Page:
Samples were placed at room temperature (20°C) for 30 min prior to cooking and cut into cubes (3×3×2.54 cm, diameter× diameter×thickness). The samples were cooked at 145°C using preheated electronic grills. The core temperature of samples reached 71.1°C, as measured using a digital thermocouple machine (Tes-1305, Tes Electrical Co., Taipei, Taiwan) equipped with a data logger (RS-232, Tes Electrical Co., Taiwan).

Experiment methods

The samples (5 g) were added with 20 mL of distilled water and homogenized. Then, pH was measured using a pH meter (Model 340, Mettler-Toledo GmbH, Schwerzenbach, Switzerland) calibrated with pH 4.0, 7.0, and 10.0 solutions. The color properties of samples were determined using a colorimeter (Minolta Chroma meter CR-210, Minolta Ltd., Osaka, Japan, calibrated with a white plate, Commission Internationale de l’Eclairage (CIE) L* value: 97.83, CIE a* value: 0.43, CIE b* value: 1.98, 2° observer, D65) after blooming for 30 min. We measured the initial sample weight, weight after cooking was measured after the cooked samples were cooled to room temperature (21°C) for 3 h and the cooking weight loss was deduced. The WHC was measured using filter paper press as described by Kim et al [10]. After cooking, the six cores per each sample were collected parallel to the muscle fiber shape by using a 1.27 cm diameter handed coring device, and the shear force (SF) was measured using a TA-XT2i (Stable Micro System, Scarsdale, NY, USA) equipped with a triangle angular slot cutting edge under a crosshead speed of 1.5 mm/s. Myofibrillar fragmentation index (MFI) was measured using the method described by Culler et al [11]. Sample protein was extracted using MFI buffer solution (20 mM potassium phosphate at pH 7.0 with 100 mM KCl, 1 mM ethylenediaminetetraacetic acid, 1 mM NaN3, and 1 mM MgCl2). The absorbance of the extract (0.5 mg protein/mL) was evaluated at 540 nm by using a spectrophotometer (Optizen 2120UV, Mecasys, Seoul, Korea). The protein degradation and denaturation in meat was evaluated by using the protein extracts (0.5 mg protein/mL) from the MFI and 12% sodium dodecyl sulfate-polyacrylamide gel electrophoresis (SDS-PAGE) according to the method described by Kim et al [12]. In vitro gastrointestinal digestion was conducted using specific steps with 4 phases (mouth, gastric, duodenal, and bile juices) as described by Lee et al [13]. The protein digestibility in the cooked beef during simulated human gastrointestinal digestion was measured by the infiltration rates of dialysis tubing and expressed as the percentage of protein concentration inside and outside the dialysis tubing. The protein concentration was measured using Biuret method.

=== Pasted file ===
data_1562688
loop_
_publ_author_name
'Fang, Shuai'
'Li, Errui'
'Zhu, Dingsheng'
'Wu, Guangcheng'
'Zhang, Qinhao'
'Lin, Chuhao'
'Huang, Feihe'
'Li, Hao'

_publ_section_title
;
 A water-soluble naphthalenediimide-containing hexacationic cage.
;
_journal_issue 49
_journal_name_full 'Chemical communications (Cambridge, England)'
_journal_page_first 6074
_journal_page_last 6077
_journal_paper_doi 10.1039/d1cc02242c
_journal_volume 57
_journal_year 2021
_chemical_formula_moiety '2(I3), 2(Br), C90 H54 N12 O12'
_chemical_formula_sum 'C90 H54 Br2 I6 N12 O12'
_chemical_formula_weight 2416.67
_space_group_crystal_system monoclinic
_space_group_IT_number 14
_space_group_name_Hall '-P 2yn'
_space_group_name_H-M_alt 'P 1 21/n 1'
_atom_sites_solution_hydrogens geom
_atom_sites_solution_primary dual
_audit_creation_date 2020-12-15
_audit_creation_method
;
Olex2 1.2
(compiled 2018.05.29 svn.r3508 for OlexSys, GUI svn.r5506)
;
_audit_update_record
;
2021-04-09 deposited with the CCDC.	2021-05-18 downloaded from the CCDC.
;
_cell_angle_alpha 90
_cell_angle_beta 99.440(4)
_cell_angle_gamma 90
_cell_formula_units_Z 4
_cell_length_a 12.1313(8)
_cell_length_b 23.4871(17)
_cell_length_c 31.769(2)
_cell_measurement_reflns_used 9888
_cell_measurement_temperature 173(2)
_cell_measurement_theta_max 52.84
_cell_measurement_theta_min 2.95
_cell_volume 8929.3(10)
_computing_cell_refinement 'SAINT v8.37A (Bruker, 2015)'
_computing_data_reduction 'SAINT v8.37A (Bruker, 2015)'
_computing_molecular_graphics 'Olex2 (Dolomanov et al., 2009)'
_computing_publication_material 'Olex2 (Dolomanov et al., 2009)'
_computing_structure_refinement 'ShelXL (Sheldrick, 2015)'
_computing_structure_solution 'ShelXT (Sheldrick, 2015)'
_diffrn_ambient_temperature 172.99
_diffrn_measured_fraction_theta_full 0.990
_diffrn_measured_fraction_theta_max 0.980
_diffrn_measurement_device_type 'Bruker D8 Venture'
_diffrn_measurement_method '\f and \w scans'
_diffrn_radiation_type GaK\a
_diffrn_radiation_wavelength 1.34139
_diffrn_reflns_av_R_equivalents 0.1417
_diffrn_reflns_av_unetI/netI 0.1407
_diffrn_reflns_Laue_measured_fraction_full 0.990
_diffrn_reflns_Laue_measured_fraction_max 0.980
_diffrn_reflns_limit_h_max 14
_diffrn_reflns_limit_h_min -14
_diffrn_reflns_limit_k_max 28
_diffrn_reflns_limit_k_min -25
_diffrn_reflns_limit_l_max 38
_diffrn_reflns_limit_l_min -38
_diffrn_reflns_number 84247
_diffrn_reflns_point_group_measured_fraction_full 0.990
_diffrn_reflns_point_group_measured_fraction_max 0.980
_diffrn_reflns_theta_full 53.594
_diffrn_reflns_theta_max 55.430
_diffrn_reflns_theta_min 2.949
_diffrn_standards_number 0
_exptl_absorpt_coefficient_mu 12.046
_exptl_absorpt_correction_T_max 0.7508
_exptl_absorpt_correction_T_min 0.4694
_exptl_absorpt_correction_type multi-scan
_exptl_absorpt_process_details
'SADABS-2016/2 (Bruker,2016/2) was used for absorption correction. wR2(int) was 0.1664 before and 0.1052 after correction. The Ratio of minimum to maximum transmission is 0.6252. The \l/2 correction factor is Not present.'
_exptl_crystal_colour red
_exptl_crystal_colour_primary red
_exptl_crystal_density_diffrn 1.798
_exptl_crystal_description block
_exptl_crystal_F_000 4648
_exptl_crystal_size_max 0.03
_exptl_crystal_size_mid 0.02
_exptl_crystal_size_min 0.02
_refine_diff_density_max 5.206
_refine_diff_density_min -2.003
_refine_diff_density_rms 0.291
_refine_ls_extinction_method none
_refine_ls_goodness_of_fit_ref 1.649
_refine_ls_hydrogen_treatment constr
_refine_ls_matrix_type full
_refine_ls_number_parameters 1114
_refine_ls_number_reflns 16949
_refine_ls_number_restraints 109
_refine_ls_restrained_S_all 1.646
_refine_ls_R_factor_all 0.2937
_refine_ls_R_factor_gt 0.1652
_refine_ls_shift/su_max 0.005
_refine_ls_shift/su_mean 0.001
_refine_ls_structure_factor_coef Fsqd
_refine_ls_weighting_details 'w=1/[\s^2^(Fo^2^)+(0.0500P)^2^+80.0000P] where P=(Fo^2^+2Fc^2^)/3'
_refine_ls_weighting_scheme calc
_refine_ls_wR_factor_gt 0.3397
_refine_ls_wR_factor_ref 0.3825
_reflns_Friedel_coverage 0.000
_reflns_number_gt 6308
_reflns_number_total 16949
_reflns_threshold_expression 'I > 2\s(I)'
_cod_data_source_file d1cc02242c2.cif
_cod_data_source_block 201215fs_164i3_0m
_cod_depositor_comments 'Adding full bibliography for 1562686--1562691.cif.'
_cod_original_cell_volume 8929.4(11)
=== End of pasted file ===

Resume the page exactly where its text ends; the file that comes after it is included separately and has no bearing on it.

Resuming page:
Statistical analysis

Six muscles per treatment and AMs (control, WA, and DA) were used as experimental units. The complete assessment was performed in triplicates and significant differences among the replicates (p<0.05) were not observed. The AM was carried as fixed term and replicators and loins were carried as random term. The results were presented as mean values and standard error values in tables. All the statistical analyses were analyzed as completely randomized designs using SPSS Ver. 20.0 (SPSS Inc., Chicago, IL, USA). One-way analysis of variance and Duncan’s multiple testes were used to determine the significant differences among treatments (p<0.05). Correlation coefficients between the variables such as digestibility, pH, L*-value, a*-value, b*-value, cooking weight loss, WHC, SF, and MFI were generated using Pearson’s correlation coefficient option (SPSS Inc., Chicago, IL, USA).

RESULTS AND DISCUSSION

Physicochemical properties and in vitro digestibility

In beef loins, the effect of AMs on physicochemical properties and in vitro digestibility are shown in the Table 1. The pH of control group was lower than that of groups that underwent aging treatments (p<0.05). The pH of DAB was the highest (p<0.05) among the three groups. Aksu et al [14] reported that the increase in pH during aging process is because of the formation of nitrogen compounds from proteolysis. In agreement with the results reported by Kim et al [6] we observed that the pH of DAB was higher than that of WAB. The lightness, redness, and yellowness values of DAB were lower than those of WAB (p<0.05), owing to the high pH and WHC of DAB [6]. In terms of consumer perceptions, higher redness of meat contributes to the increase in meat colour acceptability. In addition, higher lightness (about 35) demonstrated the positive relation with the consumer colour acceptability [15]. These color changes in aged meat could be negatively attributed to the consumer acceptability. The cooking loss of DAB was lower than that of WAB (p<0.05). On the contrary, the WHC of DAB was higher than that of WAB (p<0.05). The decreased cooking loss and increased WHC of DAB might be because of low moisture content caused by evaporation during DA [16]. The decreased SF of DAB compared to that of WAB is due to the high proteolysis index [1]. The MFI and protein digestibility of DAB were higher than that of WAB (p<0.05) owing to the high proteolysis. The aging of meat increased the quantity of small peptides in beef after digestion and the consumption of this meat lowers the blood pressure and causes antioxidant effects [17]. The results of proximate composition from the control, WA and DA were shown as moisture (61.80%±1.13%, 58.94%±1.39%, and 56.73%±1.48%), protein (34.68%±1.28%, 35.90%±1.29%, and 34.98%±1.42%) and fat (4.09%±0.13%, 5.28%±0.66%, and 7.42%±0.81%), respectively.